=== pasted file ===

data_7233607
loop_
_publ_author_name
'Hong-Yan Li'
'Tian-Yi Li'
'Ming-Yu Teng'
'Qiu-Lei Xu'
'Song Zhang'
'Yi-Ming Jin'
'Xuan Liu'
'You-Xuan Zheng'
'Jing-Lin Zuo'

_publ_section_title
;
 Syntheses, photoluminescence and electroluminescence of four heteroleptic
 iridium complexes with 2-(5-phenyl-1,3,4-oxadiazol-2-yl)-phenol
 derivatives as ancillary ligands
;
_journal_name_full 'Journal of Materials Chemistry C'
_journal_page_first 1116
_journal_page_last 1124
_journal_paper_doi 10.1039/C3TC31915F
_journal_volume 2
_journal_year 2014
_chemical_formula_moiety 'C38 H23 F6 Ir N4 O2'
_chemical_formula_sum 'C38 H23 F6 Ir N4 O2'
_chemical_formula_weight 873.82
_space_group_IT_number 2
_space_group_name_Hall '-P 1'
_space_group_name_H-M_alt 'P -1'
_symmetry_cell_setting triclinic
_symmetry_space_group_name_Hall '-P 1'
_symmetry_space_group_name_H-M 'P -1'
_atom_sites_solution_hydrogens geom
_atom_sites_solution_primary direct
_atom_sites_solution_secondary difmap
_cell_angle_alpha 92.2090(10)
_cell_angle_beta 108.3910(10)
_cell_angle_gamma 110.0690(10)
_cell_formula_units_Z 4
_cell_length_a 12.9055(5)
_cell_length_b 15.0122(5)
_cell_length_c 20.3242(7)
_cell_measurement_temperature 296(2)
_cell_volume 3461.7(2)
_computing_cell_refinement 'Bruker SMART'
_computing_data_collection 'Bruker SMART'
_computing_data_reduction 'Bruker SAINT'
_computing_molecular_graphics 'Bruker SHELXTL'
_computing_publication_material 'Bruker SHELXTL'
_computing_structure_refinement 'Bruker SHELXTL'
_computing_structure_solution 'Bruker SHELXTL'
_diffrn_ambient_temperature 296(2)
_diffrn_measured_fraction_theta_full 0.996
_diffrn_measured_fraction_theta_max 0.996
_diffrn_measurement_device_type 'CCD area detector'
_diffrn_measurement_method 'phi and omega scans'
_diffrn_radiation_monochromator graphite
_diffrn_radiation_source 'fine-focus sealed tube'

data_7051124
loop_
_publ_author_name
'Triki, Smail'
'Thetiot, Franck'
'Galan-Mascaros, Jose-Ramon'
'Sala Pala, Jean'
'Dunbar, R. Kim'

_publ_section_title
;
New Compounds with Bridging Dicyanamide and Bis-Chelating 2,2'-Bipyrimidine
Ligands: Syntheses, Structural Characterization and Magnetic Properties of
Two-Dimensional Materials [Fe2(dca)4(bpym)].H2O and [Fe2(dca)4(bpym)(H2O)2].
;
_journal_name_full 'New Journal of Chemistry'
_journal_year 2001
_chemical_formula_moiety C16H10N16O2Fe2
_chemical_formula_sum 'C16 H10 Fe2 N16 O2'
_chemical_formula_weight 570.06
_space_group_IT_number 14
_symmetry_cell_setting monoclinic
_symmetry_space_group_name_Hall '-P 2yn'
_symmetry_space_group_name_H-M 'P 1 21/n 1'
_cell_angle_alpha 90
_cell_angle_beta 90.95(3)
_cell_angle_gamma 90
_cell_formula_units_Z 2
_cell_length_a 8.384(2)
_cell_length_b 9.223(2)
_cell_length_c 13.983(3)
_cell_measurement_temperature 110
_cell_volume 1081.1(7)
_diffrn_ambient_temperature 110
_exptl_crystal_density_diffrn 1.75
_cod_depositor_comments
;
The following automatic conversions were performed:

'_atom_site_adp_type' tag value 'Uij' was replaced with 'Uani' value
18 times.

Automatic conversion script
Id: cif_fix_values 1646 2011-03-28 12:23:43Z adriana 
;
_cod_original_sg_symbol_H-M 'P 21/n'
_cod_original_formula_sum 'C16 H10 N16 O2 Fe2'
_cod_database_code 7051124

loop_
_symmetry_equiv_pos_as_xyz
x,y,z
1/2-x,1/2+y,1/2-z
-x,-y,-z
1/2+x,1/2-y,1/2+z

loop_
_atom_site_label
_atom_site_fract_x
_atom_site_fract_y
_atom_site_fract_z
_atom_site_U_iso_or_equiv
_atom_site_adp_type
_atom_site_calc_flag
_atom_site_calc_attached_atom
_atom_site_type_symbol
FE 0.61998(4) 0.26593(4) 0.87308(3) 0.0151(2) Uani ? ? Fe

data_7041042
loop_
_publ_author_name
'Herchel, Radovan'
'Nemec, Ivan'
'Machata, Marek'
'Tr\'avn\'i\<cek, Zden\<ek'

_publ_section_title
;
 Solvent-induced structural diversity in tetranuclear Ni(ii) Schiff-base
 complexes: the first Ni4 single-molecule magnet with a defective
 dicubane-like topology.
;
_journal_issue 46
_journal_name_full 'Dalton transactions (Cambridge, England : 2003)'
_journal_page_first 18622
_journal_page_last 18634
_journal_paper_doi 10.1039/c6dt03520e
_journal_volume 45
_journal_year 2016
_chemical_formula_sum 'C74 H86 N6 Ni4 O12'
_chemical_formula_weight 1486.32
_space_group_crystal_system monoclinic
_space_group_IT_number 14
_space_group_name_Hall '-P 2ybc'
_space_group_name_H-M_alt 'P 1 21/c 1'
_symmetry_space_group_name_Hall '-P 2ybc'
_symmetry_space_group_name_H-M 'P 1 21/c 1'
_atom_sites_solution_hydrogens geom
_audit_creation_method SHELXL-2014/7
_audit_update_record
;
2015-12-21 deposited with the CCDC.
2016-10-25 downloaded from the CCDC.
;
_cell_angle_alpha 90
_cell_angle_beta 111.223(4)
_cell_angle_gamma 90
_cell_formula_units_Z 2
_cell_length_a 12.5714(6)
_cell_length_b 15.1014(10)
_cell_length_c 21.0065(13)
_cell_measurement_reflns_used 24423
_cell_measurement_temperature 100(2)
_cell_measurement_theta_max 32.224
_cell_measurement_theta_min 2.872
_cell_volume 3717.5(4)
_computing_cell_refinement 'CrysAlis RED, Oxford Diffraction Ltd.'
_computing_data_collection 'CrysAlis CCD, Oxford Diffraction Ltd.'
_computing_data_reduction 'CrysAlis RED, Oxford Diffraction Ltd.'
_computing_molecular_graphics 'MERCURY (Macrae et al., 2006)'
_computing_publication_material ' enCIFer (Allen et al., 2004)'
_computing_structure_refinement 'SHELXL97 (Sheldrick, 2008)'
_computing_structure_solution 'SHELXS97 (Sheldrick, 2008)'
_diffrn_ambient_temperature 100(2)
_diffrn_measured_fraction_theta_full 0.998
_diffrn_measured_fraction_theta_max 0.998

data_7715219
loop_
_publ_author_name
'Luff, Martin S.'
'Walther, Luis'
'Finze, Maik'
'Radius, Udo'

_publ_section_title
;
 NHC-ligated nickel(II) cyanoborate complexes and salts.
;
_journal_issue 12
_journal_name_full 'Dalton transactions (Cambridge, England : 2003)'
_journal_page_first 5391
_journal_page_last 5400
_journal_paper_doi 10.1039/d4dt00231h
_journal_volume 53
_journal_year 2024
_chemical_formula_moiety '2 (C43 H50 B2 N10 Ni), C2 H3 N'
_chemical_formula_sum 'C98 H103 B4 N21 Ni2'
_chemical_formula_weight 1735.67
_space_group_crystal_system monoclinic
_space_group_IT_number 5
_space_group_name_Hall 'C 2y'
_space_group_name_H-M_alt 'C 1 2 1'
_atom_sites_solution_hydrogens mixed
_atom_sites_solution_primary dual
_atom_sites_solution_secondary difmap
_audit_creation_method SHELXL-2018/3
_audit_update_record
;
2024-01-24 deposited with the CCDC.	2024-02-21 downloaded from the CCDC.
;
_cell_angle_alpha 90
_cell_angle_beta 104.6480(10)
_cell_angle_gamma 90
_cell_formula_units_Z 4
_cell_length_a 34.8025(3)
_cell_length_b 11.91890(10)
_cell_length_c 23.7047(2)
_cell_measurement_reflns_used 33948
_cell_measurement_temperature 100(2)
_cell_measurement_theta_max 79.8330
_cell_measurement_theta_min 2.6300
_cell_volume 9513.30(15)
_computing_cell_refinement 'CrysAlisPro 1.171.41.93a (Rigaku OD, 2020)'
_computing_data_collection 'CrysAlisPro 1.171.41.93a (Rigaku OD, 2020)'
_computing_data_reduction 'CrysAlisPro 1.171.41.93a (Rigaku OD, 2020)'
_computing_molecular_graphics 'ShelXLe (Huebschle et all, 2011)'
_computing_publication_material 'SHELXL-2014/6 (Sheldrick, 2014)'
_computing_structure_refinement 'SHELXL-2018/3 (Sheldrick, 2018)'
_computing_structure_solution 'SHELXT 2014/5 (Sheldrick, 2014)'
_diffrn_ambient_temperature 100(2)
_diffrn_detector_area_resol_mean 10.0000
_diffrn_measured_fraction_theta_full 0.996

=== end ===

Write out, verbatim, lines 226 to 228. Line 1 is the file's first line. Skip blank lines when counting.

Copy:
_computing_data_reduction 'CrysAlisPro 1.171.41.93a (Rigaku OD, 2020)'
_computing_molecular_graphics 'ShelXLe (Huebschle et all, 2011)'
_computing_publication_material 'SHELXL-2014/6 (Sheldrick, 2014)'